The ICC Trial Chamber in Lubanga acknowledged that it did not have a legal reason to continue Longa’s detention but stated that it couldn’t send Longa back to the DRC while his asylum application in The Netherlands was pending.
The witness argued that regardless of who had authority over his detention, the Netherlands still had an obligation to protect his human rights. He claimed that the level of human rights protections guaranteed by the ICC was insufficient.
The Court found that because he was detained by the ICC, an international organization, his presence in Holland did not make him the responsibility of the Dutch Government. Therefore, the Court found that the legal agreement between the ICC and the DRC which brought Longa to Holland was a sufficient basis to continue his detention.
November 10th, 2012 by Raphaelle Rafin
The War Crimes Research Office (WCRO) recently issued its sixteenth report on the International Criminal Court (ICC) as part of the initiative launched in 2007, the ICC Legal Analysis and Education Project, aimed at producing public, impartial, legal analyses of critical issues raised by the Court’s early decisions. The Report examines the Investigative Management, Strategies, and Techniques of the International Criminal Court’s Office of the Prosecutor.
At the occasion of the ten-year anniversary of the entry into force of the Rome Statute and of the departure of the Court’s inaugural Chief Prosecutor, Luis Moreno-Ocampo, the report examines some of the potentially problematic aspects of the Office of the Prosecutor’s (OTP) investigative practices that have been identified by the judges of the Court and outside observers to date. Recognizing the challenges of conducting international criminal investigations and the substantial successes achieved by the OTP in a short period of time, the aim of the report is to explore some of those issues and offer recommendations that could contribute to improving the OTP’s investigative practices, thereby helping to build a stronger Office of the Prosecutor and enhancing the Court’s capacity to administer justice more effectively.
“At the time of this writing, just over ten years after the Rome Statute governing the ICC entered into force, the Court had issued warrants of arrest or summonses to appear against twenty-nine individuals. To date, fourteen of these individuals have appeared before the Court for purposes of participating in a hearing before a Pre-Trial Chamber to determine whether the Prosecution’s charges should be confirmed and the case should be sent to trial. While the Pre-Trial Chambers have confirmed charges against the majority of individuals appearing before them thus far, they have declined to confirm the charges against four suspects, meaning that the Prosecution has failed to establish that there are ‘substantial grounds to believe’ the charges against nearly one-third of its suspects. Furthermore, even in those cases that do survive the confirmation hearing and proceed to trial, charges have occasionally been dropped by the Pre-Trial Chamber due to an insufficiency of evidence. Finally, the first case to actually go to trial before the Court involved limited charges that were widely perceived as not fully reflecting the criminal conduct of the accused, and the Trial Chamber, in its judgment, determined that the evidence provided by a number of Prosecution witnesses could not safely be relied on due to questionable practices employed by intermediaries working with the Office of the Prosecutor (OTP).” [Executive Summary, extract]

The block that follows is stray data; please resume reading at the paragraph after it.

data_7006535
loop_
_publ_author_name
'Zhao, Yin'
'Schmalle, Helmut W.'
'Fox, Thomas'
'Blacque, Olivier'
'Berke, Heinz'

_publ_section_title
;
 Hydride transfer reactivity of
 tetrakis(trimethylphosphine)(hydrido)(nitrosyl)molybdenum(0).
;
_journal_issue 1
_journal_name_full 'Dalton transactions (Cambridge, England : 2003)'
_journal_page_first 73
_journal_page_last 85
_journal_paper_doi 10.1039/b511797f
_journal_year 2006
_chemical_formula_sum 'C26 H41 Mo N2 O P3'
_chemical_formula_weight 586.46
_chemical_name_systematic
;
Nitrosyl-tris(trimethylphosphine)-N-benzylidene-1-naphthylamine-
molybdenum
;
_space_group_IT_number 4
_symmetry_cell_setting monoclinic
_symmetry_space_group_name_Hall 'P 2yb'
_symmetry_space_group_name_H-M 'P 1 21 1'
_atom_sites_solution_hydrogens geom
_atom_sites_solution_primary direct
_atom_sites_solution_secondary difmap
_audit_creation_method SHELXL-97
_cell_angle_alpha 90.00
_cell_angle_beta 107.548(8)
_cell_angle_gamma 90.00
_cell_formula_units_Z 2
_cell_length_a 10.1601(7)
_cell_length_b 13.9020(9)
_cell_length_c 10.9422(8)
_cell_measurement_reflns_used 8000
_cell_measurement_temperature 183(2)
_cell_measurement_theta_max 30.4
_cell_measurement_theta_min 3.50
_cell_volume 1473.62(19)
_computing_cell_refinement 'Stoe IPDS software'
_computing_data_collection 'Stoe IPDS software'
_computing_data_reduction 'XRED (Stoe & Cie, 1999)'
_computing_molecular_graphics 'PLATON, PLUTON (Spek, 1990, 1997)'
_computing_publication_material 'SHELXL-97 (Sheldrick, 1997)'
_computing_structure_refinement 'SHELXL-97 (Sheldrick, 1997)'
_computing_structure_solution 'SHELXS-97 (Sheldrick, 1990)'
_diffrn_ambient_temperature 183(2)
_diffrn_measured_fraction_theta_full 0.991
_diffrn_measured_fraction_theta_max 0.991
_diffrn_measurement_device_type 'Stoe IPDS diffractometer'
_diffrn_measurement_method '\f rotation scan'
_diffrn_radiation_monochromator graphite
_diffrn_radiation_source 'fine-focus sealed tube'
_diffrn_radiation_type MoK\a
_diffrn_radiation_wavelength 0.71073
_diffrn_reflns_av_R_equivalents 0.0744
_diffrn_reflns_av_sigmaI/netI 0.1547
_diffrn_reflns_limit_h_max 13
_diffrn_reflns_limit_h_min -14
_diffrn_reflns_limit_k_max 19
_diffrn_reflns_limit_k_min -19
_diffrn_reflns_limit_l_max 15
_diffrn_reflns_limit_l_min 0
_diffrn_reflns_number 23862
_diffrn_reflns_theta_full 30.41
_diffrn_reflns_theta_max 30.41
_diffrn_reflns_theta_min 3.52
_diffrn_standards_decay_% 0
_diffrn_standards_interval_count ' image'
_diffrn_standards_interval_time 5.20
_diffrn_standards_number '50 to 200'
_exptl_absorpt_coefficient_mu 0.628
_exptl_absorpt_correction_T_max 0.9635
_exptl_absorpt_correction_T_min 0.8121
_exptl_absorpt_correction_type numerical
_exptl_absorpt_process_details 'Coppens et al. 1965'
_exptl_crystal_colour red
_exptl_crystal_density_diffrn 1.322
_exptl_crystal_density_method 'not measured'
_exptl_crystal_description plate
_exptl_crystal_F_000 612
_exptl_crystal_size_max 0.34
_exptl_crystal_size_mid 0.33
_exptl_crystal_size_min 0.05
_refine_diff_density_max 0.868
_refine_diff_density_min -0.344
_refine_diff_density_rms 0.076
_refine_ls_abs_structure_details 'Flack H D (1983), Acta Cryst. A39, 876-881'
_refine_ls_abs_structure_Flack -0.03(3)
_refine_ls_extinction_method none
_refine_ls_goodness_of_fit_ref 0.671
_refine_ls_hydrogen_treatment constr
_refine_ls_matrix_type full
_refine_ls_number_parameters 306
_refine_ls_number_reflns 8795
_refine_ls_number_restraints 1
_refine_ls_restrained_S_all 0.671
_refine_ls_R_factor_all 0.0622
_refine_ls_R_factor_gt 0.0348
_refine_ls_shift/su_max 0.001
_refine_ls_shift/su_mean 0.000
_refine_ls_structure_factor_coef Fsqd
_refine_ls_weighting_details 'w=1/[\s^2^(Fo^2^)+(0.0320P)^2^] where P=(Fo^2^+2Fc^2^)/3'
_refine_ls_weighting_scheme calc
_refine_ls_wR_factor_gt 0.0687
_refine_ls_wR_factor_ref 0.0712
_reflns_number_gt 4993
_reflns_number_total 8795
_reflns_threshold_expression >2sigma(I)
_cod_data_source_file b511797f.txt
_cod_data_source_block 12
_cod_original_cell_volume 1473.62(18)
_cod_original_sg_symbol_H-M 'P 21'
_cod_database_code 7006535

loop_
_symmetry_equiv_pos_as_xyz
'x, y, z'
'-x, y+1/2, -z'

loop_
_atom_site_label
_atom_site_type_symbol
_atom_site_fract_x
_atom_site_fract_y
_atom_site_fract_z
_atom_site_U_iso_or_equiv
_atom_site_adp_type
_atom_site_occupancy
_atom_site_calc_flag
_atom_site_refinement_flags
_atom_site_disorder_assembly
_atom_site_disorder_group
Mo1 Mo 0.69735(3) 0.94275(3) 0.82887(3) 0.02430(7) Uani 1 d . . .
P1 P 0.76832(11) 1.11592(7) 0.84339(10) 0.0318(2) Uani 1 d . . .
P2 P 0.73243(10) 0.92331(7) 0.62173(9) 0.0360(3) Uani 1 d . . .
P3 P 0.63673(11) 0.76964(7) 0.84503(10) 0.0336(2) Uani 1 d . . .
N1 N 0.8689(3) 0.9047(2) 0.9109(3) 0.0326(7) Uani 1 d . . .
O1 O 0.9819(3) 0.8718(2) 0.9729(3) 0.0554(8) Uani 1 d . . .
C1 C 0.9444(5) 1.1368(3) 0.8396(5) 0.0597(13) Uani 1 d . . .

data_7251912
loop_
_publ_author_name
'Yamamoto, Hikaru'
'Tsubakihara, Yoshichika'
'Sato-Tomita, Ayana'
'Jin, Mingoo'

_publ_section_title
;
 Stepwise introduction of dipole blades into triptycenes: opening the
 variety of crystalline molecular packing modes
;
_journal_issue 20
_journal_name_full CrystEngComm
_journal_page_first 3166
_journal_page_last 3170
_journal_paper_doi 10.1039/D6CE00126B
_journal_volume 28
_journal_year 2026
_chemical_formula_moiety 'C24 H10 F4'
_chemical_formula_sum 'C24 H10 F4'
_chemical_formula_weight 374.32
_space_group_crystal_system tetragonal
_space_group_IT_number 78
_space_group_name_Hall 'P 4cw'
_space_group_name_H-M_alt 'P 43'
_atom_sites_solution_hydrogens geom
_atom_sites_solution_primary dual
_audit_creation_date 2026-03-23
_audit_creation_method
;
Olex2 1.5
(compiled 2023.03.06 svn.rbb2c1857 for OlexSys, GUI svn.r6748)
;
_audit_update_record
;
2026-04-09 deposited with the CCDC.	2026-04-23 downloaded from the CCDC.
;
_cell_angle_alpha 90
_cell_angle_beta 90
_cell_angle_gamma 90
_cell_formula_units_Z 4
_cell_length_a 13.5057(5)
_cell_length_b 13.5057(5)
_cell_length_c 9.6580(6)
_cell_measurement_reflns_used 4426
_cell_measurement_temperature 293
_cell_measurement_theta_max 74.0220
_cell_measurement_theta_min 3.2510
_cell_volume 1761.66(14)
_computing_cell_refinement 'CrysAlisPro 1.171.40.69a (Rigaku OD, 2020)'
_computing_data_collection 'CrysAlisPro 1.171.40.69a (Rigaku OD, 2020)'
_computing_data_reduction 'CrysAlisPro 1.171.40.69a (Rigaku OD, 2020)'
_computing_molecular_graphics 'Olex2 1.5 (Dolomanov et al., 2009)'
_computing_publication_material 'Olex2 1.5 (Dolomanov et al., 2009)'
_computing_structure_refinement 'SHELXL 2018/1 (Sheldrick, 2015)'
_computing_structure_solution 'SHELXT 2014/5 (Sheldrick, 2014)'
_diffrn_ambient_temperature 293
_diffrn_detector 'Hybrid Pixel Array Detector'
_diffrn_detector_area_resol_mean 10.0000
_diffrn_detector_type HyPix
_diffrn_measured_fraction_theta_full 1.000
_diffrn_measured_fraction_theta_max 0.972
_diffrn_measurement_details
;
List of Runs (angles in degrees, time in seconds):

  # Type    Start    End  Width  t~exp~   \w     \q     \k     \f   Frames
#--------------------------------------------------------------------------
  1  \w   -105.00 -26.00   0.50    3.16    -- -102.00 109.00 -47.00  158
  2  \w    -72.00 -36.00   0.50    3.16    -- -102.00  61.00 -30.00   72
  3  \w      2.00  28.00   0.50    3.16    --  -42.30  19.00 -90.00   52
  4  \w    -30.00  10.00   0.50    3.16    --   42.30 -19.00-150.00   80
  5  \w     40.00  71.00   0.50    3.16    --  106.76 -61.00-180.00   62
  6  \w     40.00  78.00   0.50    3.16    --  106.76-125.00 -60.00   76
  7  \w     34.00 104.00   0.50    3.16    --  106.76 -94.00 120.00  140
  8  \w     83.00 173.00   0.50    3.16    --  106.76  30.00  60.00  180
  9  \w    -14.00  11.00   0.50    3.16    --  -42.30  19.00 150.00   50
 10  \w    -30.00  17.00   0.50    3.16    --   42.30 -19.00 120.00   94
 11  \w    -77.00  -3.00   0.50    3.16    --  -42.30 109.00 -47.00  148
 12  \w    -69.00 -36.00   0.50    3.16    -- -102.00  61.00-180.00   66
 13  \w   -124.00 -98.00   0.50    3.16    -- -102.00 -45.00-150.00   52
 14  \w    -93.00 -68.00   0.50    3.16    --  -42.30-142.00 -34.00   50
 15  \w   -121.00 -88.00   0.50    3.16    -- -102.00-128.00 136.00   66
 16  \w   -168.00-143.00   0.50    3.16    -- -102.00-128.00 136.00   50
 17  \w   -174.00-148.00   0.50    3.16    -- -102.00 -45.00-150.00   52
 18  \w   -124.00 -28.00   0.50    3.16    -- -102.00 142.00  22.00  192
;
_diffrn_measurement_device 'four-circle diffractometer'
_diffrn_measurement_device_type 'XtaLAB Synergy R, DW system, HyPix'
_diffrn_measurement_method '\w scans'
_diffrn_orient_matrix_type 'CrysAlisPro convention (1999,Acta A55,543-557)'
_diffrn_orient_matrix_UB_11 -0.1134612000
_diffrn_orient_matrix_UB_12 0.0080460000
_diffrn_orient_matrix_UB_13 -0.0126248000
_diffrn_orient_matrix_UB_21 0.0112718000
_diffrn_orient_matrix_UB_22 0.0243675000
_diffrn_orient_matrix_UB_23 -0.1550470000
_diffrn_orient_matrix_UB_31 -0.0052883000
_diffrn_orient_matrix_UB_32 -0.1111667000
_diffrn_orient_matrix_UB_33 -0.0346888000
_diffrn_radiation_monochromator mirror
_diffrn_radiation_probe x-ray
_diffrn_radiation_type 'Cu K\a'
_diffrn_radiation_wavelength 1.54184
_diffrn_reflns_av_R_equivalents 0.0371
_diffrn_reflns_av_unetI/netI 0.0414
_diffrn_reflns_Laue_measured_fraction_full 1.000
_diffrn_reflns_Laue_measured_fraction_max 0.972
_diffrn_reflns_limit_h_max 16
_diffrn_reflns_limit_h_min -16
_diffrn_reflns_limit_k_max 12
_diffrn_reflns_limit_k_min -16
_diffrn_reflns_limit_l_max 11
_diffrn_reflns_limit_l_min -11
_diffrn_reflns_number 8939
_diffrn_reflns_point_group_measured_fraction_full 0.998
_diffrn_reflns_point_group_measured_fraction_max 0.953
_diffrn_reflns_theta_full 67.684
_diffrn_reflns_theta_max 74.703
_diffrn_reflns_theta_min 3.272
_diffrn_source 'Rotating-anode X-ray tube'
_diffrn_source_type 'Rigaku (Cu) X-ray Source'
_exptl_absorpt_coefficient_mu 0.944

For a hard copy of the report or more information, contact the War Crimes Research Office at email@example.com, or +1 (202) 274-4067.
The reports are also available online here.
November 9th, 2012 by Raphaelle Rafin
Foreign Ministers of the Association of Southeast Asian Nations (ASEAN) are expected to adopt the ASEAN Human Rights Declaration (AHRD) later this month. The draft document will be submitted for consideration at the 21st ASEAN Summit in Phnom Penh, Cambodia, from 18 to 20 November 2012.
Heads of Delegations at the 9th meeting ASEAN Intergovernmental Commission on Human Rights (AICHR) on the ASEAN Human Rights Declaration – Manila, Philippines – 13-14 September 2012